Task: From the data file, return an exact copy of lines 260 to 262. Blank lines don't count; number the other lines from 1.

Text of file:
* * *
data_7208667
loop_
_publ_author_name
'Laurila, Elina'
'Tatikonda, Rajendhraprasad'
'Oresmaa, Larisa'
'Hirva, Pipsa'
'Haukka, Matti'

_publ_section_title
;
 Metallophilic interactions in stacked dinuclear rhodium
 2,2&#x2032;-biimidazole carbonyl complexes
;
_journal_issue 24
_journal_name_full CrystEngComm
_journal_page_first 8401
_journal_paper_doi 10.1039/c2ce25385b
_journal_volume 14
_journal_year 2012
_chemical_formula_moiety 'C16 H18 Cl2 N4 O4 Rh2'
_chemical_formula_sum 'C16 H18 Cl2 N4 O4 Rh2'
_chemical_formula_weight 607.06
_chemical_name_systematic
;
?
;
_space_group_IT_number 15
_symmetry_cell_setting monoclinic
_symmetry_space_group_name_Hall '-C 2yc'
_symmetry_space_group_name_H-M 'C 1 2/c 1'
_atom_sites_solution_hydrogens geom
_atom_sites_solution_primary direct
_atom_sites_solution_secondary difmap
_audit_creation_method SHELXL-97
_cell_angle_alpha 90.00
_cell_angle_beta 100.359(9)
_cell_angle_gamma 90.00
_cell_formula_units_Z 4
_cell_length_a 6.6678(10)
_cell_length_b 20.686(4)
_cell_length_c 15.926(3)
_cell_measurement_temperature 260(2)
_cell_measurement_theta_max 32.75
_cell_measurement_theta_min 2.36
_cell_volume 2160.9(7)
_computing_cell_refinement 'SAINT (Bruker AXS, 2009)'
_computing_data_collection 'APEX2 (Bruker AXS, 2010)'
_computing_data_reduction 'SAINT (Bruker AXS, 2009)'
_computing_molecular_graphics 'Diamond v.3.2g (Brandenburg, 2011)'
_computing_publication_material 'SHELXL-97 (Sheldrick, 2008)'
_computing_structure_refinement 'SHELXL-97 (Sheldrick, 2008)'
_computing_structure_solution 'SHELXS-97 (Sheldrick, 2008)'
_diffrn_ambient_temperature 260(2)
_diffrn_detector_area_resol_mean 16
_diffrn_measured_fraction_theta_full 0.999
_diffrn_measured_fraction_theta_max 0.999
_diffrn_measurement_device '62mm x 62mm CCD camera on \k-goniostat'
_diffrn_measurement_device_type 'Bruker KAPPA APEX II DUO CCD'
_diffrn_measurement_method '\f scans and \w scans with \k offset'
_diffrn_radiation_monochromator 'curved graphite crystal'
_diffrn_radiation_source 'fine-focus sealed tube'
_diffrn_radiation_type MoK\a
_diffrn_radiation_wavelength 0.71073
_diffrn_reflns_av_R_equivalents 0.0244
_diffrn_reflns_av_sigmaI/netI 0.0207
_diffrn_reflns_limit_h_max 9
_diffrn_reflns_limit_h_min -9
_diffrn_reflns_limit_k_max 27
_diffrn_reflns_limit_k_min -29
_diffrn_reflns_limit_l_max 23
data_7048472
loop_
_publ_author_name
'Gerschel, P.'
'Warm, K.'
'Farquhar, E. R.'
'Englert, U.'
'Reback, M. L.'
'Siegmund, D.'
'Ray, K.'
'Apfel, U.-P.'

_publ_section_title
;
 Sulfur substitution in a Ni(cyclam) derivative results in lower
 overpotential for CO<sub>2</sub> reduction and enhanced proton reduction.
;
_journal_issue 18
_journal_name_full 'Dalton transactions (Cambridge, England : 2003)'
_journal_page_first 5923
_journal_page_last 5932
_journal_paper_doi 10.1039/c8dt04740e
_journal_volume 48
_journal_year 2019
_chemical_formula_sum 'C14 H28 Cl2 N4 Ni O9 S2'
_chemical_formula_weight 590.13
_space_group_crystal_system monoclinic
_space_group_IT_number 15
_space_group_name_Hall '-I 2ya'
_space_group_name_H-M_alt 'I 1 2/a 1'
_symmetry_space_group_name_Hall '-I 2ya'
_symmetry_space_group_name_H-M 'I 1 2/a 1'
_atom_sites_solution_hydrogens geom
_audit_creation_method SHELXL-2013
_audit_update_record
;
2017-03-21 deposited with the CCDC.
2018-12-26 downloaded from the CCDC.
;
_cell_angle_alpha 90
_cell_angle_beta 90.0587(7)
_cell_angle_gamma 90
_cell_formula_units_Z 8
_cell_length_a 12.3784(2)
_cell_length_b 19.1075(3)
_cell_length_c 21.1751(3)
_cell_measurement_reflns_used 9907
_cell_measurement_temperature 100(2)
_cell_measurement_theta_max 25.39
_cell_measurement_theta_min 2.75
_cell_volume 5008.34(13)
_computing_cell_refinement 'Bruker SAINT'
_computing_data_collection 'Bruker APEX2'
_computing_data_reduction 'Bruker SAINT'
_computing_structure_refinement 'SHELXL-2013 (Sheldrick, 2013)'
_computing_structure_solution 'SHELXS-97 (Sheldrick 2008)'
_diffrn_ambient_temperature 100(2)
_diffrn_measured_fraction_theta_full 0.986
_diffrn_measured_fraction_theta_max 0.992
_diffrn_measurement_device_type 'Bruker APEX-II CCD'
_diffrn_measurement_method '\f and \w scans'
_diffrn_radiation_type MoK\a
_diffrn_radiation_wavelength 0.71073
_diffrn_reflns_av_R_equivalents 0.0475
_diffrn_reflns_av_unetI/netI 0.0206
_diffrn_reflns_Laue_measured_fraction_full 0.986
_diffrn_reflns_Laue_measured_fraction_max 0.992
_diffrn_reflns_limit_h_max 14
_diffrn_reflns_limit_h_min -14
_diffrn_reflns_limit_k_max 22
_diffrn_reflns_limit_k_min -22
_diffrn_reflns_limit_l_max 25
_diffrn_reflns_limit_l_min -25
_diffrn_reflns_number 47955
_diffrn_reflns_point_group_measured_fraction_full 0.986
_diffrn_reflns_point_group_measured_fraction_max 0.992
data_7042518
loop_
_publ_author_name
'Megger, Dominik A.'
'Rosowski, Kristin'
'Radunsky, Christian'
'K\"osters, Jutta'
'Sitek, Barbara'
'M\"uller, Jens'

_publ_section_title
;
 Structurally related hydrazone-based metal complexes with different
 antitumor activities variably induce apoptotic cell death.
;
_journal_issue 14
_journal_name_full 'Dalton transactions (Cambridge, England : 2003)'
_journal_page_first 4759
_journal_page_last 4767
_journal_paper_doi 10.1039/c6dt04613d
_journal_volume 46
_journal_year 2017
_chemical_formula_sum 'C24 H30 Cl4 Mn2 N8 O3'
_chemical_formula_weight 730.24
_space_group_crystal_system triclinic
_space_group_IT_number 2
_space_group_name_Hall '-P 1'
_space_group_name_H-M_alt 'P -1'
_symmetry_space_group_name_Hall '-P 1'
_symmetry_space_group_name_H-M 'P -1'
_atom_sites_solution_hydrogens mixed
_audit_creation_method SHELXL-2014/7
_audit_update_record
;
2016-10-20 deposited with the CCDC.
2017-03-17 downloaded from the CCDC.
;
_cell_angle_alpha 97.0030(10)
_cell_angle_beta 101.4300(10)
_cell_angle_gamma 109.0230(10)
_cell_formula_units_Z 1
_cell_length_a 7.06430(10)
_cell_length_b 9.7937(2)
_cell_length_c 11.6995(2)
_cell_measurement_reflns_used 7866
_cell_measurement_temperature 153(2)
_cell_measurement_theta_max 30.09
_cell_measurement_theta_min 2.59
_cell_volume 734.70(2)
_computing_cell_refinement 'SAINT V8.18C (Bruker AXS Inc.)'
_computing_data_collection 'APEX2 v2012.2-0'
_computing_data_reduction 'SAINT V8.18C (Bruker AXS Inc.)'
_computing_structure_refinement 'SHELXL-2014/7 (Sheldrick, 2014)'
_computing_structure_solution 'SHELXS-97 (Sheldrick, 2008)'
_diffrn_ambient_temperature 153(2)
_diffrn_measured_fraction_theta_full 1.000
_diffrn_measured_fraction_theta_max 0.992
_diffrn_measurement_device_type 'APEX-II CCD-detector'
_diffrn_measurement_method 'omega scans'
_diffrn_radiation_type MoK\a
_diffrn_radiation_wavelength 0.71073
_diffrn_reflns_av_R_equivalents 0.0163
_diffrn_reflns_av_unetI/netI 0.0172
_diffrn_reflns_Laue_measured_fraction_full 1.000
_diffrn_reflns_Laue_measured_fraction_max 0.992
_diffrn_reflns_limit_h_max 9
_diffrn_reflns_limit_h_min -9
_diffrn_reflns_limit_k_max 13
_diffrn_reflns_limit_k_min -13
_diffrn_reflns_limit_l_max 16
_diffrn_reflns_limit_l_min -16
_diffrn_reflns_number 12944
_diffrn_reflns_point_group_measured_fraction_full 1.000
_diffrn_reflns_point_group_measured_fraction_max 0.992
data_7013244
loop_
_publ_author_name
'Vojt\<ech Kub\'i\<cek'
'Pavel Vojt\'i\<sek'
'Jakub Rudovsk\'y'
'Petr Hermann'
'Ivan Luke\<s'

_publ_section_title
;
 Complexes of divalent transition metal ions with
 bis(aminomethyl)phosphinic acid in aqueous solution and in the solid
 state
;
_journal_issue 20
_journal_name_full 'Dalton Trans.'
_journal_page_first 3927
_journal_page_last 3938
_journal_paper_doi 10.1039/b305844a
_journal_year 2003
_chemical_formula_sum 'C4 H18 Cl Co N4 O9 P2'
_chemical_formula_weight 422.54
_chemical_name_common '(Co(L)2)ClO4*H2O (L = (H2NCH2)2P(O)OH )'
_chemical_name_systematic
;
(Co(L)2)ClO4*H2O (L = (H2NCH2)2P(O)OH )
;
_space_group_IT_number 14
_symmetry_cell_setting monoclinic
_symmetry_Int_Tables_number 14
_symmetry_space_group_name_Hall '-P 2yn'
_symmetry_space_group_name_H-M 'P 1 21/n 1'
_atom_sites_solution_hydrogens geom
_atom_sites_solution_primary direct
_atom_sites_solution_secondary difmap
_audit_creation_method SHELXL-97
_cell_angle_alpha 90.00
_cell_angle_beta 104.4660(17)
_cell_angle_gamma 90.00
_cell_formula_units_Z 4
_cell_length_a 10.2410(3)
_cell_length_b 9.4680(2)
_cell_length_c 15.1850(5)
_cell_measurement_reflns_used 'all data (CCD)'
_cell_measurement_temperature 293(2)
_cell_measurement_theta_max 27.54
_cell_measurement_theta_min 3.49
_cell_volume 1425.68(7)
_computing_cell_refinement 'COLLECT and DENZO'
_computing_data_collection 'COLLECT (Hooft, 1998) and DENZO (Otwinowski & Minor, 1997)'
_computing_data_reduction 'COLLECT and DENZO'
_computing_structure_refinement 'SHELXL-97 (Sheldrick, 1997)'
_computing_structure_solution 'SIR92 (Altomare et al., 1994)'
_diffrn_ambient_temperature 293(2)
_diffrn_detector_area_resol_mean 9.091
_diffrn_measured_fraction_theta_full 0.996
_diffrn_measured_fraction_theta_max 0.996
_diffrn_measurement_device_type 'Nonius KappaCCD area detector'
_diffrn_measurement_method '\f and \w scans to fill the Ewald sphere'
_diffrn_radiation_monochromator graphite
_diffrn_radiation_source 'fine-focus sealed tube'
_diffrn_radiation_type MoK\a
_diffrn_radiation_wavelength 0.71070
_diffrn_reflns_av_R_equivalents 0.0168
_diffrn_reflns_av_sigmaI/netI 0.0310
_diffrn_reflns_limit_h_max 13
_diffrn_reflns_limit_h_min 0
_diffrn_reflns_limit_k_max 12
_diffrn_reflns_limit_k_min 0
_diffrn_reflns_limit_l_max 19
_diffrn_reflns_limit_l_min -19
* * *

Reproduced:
_cell_length_b 9.4680(2)
_cell_length_c 15.1850(5)
_cell_measurement_reflns_used 'all data (CCD)'